Three Gifts from my Mother: A Reflection on the Power of Discussing Death and Dying
Written by: Crystal Ashley, Outreach Director/Funeral Director
My mother gave me many gifts over the years. Some of them have become distant memories and some of them I still have to this day. Other gifts, the most precious ones, have made a lasting impact on my life and continue to shape the person that I am today.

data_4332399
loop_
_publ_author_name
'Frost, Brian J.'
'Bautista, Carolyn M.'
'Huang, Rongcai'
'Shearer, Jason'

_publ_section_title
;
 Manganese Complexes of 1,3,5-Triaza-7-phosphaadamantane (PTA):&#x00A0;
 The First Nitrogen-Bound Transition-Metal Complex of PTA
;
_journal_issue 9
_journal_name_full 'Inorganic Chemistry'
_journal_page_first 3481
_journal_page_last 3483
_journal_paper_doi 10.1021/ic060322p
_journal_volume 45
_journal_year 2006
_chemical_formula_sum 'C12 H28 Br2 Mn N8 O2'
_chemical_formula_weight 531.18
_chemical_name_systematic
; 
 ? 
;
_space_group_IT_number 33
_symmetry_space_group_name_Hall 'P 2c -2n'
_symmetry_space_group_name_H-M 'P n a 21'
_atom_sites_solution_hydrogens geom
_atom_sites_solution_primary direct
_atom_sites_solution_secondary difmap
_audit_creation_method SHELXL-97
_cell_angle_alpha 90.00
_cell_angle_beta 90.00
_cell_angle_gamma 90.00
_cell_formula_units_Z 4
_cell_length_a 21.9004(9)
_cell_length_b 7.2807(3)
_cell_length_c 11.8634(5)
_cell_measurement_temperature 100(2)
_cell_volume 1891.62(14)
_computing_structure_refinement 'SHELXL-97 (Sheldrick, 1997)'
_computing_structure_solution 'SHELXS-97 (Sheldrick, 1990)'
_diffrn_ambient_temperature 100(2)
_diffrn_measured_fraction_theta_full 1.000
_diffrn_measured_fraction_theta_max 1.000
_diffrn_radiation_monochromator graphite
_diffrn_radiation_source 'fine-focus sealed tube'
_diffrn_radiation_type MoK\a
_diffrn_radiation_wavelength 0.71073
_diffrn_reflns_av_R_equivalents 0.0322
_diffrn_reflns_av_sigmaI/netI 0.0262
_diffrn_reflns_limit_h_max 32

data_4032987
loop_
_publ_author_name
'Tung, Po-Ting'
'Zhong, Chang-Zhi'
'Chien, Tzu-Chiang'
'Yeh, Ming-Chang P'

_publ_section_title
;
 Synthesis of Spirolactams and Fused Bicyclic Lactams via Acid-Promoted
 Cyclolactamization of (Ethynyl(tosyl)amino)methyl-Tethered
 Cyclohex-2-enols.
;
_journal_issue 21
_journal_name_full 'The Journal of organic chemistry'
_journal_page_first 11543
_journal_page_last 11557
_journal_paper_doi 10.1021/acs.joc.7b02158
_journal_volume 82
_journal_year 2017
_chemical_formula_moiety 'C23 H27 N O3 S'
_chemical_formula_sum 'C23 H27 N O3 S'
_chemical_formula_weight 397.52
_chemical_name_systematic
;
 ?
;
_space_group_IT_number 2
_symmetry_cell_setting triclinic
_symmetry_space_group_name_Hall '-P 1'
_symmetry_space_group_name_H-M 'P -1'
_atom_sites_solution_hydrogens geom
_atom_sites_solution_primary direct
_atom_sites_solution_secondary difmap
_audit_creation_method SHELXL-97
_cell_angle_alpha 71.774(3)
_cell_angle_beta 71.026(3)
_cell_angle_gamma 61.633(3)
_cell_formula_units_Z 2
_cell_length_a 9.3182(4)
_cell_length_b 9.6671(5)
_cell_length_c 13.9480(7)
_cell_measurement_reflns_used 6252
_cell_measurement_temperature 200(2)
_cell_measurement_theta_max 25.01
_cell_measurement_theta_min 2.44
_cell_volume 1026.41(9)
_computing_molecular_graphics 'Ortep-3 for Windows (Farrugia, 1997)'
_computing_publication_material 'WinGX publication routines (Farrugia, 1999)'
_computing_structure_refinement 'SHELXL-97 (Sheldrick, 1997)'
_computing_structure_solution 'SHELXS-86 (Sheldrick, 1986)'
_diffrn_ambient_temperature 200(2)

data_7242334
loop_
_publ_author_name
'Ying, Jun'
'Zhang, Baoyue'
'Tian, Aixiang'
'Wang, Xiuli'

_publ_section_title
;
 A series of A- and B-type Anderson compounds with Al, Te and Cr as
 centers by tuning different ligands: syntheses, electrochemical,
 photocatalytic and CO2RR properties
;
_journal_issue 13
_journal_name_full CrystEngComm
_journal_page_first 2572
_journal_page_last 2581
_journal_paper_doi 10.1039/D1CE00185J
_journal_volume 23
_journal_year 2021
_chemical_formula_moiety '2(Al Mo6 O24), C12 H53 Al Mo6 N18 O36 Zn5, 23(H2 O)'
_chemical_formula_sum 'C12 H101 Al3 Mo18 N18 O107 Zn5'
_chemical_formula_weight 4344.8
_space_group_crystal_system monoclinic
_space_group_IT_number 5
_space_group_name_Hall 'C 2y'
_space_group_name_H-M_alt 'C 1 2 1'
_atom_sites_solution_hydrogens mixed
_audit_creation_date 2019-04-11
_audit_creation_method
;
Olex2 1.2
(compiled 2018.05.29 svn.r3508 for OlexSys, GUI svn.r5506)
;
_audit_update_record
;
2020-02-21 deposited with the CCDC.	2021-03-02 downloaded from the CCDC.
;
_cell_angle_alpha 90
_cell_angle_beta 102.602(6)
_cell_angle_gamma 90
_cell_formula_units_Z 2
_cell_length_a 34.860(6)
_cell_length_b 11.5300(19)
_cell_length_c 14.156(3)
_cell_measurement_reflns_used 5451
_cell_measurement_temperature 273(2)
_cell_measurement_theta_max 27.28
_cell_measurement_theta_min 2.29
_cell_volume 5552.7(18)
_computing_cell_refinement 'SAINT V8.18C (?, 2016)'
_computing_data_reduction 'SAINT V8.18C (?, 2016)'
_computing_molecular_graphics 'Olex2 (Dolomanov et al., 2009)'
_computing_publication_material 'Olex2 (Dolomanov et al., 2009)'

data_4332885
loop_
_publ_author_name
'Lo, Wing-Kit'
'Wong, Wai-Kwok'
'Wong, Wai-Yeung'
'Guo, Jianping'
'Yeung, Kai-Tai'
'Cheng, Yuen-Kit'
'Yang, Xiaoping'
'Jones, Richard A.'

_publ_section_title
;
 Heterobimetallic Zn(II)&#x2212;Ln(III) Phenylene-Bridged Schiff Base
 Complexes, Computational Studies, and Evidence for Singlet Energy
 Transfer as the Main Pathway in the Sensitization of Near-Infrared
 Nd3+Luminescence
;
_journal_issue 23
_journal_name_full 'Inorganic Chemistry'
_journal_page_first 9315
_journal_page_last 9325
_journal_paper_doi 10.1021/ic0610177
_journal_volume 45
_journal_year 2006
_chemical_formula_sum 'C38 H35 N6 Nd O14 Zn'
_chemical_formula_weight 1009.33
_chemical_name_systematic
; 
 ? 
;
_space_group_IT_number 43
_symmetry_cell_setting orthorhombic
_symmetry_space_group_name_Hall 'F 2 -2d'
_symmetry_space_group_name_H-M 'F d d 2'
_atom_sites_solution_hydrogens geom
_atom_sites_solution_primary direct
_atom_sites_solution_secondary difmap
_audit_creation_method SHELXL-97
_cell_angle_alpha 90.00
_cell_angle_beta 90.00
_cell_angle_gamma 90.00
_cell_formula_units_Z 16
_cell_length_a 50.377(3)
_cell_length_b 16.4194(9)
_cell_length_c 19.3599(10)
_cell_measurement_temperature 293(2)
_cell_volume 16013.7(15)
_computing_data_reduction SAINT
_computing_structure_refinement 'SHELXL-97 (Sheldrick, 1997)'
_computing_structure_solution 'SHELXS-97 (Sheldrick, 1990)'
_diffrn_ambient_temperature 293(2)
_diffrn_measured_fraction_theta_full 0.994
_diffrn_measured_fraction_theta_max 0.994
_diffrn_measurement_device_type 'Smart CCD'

One year mom gave me a blue satin baseball jacket with two white stripes running down the side of each arm. The kind with wide, blue bands of elastic cinching the wrists and the waist. An undeniably 80’s kind of jacket that made me feel like a cool kid, something straight out of The Breakfast Club or The Goonies. Although there will never be definitive proof, I can’t help but feel like that jacket helped me be a little less shy and feel a bit more confident about myself. Or perhaps it was the warm hug mom gave me when I put that jacket on for the first time. Or the way she then brushed my hair out of my eyes and told me she loved me bigger than the sky, extending her arms upward toward the sky and then as far behind her back as they would go in a demonstration of how big her love for me was. I no longer have that jacket, but I carry with me the memory of how loved my mother made me feel that day and every day since. Mom, thank you for teaching me how to love.